If you want, you can make this more of a permanent option, you can simply make posts into the ground (with or without concrete), that will hold wood in place, almost like a deck. These posts will stand sturdy allowing you to have a base to hold furniture. Whether you create a large deck-like platform is up to you.
5. Outdoor Rug
Placing an outdoor rug is of course a temporary option. Placing a rug or anything similar directly over grass for more than a couple days may seriously damage your grass.
Avoid an indoor rug as it will likely get dirty and impossible to clean, plus they are not as durable to hold your furniture.
Outdoor rugs are water-resistant and prevent a wet ground from getting your patio furniture legs soaked, which can potentially damage them.
Add an outdoor rug over the grass, place the furniture on top and you have a fun temporary place to hangout for parties, event, and weddings in the yard.
Some outdoor rugs are more breathable than others and can last on grass a bit longer, so I created a list of 9 Breathable Outdoor Rugs to Lay Over Grass you can check out.
6. Rubber Tiles
Similarly to interlocking deck tiles we have rubber tiles. These tiles are also a great option to place over grass and under patio furniture to avoid direct contact. Rubber tiles will not rot away making them a long lasting option.
There are various options, choosing rubber tiles with air flowing capabilities is best for longer durations as it avoid grass damages.
You can choose flexible rubber tiles that will mold nicely over uneven surfaces or you can choose a harder plastic like rubber tile. Harder options are more likely to break if your furniture has skinny legs.
These interlocking drainage tiles on Amazon are a great option for placing over grass
7. Cinder Blocks
Last on the list, but not least, is to use a cinderblock to lift up your patio furniture. This would work best for low profile patio furniture as cinderblocks are typically 8 inches high.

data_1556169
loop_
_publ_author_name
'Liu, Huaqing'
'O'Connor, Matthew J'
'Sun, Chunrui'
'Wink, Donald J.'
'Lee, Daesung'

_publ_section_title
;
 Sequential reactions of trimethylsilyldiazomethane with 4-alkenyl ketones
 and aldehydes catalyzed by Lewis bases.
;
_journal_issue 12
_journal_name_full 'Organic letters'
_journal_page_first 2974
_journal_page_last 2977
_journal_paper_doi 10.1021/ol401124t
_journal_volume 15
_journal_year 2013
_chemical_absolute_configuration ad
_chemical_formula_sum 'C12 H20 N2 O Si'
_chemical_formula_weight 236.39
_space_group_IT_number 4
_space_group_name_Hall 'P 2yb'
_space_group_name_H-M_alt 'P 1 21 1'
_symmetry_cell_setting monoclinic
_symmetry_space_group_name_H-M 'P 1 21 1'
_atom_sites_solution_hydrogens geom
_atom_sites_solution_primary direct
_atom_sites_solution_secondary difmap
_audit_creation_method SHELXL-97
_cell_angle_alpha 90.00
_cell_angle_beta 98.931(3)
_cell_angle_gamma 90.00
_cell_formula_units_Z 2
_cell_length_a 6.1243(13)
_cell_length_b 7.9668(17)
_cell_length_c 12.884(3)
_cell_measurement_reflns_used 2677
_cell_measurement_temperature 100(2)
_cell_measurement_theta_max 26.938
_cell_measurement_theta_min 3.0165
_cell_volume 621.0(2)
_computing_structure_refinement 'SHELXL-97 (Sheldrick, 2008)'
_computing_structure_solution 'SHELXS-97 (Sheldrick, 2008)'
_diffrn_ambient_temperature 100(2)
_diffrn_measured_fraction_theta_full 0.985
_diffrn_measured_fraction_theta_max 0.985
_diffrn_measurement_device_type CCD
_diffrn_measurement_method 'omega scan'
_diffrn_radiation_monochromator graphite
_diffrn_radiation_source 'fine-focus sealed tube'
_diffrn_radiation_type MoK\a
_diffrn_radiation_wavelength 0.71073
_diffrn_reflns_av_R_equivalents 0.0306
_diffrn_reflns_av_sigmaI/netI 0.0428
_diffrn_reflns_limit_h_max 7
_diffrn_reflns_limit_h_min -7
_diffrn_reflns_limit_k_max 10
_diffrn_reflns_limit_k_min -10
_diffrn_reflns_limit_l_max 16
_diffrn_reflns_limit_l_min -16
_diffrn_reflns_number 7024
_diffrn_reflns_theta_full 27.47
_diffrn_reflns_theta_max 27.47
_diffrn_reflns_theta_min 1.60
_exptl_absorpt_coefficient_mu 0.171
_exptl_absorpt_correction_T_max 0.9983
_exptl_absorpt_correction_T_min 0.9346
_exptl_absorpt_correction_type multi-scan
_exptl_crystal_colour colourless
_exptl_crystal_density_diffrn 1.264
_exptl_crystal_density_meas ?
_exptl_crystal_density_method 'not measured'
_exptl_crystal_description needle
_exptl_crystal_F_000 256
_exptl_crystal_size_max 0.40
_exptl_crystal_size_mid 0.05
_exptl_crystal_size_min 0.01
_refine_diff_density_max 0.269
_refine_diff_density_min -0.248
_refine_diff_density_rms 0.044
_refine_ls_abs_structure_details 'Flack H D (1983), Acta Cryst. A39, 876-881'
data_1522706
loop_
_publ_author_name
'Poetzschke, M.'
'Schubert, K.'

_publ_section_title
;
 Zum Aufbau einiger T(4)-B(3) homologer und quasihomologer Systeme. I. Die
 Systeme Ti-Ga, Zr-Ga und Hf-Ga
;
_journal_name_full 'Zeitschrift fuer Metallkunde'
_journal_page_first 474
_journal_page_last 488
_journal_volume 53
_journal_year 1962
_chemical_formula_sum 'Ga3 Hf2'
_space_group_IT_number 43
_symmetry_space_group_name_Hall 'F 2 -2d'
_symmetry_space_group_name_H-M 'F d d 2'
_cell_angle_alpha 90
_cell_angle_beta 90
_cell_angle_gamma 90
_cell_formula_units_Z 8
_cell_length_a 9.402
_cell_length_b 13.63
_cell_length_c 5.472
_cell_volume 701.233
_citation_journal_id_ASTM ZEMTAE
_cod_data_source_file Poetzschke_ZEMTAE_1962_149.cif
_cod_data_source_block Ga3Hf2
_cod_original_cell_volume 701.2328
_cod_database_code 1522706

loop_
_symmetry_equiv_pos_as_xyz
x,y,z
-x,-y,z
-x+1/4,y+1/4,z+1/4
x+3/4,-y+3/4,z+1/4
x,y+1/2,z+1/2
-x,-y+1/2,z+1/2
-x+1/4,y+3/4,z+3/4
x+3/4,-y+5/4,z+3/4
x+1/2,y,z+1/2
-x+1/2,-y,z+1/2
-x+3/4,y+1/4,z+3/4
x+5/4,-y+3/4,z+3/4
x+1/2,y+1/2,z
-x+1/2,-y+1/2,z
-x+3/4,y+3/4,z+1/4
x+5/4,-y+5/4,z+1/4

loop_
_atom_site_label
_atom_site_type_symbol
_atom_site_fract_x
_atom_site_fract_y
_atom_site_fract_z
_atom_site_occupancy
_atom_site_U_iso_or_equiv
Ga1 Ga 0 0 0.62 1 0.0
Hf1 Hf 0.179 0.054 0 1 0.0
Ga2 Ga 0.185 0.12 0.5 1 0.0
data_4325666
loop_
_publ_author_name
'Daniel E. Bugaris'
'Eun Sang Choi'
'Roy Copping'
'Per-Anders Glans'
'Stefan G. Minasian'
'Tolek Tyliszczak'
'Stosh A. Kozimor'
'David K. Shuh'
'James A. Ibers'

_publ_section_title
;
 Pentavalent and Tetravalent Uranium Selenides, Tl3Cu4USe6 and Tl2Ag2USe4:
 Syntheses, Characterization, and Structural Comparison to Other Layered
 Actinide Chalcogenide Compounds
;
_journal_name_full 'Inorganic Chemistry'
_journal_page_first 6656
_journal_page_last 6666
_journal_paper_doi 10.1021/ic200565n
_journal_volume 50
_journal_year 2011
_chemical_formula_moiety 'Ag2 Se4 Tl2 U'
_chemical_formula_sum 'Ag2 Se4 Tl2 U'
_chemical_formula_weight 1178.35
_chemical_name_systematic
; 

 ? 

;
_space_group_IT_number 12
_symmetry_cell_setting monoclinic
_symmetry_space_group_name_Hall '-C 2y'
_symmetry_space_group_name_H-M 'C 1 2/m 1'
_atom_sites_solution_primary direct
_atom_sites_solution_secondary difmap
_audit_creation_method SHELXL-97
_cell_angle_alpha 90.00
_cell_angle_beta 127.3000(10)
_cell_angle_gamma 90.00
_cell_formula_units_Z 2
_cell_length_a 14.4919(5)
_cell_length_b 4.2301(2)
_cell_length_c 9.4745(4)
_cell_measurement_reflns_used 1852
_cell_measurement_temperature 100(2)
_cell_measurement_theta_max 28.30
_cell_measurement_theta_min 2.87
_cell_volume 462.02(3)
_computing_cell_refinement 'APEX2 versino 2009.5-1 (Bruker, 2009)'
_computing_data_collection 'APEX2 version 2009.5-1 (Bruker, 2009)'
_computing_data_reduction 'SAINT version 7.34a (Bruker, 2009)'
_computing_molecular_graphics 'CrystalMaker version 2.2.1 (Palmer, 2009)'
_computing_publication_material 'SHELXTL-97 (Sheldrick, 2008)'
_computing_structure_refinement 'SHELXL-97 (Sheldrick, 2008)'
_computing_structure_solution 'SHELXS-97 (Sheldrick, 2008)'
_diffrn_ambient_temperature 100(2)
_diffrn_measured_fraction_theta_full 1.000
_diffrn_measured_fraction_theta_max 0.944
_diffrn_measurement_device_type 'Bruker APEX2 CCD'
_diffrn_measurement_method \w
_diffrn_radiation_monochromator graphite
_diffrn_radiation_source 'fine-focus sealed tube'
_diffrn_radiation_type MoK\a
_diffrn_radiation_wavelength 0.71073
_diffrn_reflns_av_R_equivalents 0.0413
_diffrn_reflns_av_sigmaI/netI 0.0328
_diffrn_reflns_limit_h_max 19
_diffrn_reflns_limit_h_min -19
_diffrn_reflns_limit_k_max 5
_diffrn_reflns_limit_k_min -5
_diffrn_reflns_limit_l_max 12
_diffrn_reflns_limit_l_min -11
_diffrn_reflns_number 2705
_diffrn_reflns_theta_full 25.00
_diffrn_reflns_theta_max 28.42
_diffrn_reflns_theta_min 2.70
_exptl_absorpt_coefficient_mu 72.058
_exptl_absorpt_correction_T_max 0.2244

Although they are tall, they are extremely durable and sturdy, so holding up your furniture will not be an issue.
Another great thing about cinderblocks is that they are hollow and when placed with the open side down they do less damage to grass. It allows a bit more airflow so it doesn’t smoother it so quickly.
What to Do If You Don’t Want Your Grass Dying?
Laying anything over grass is going to cause some sort of damage. If you don’t want your grass to turn brown and eventually die and you don’t want to make a permanent patio design, you need to do some regular work.
If you don’t want your patio furniture to cause grass damage you must move your patio furniture enough so it doesn’t cause damage. It’s possible for covered grass to die in less than a week depending on temperatures and the humidity.
If you have your patio furniture lifted following one of my above recommendations, you should slightly move the blocks its on every week and just re-arrange the area so the grass can get some sun and water.
If the patio furniture is super light, you may want to pick it up off the grass and store it in an outdoor shed or your basement until you begin using it again. This can truly save you lawn.
It seriously comes down to how much you want to save your lawn, whether or not you want to convert the space to a full-time patio zone is a big decision as well. Grass can’t remain covered, it’s likely to get damaged, so what option will you choose.
Jamie is the founder of The Backyard Pros. When he was 15 years old he started working at a garden centre helping people buy plants, gardening products, and lawn care products. He has real estate experience and he is a home owner. Jamie loves backyard projects, refinishing furniture, and enjoys sharing his knowledge online.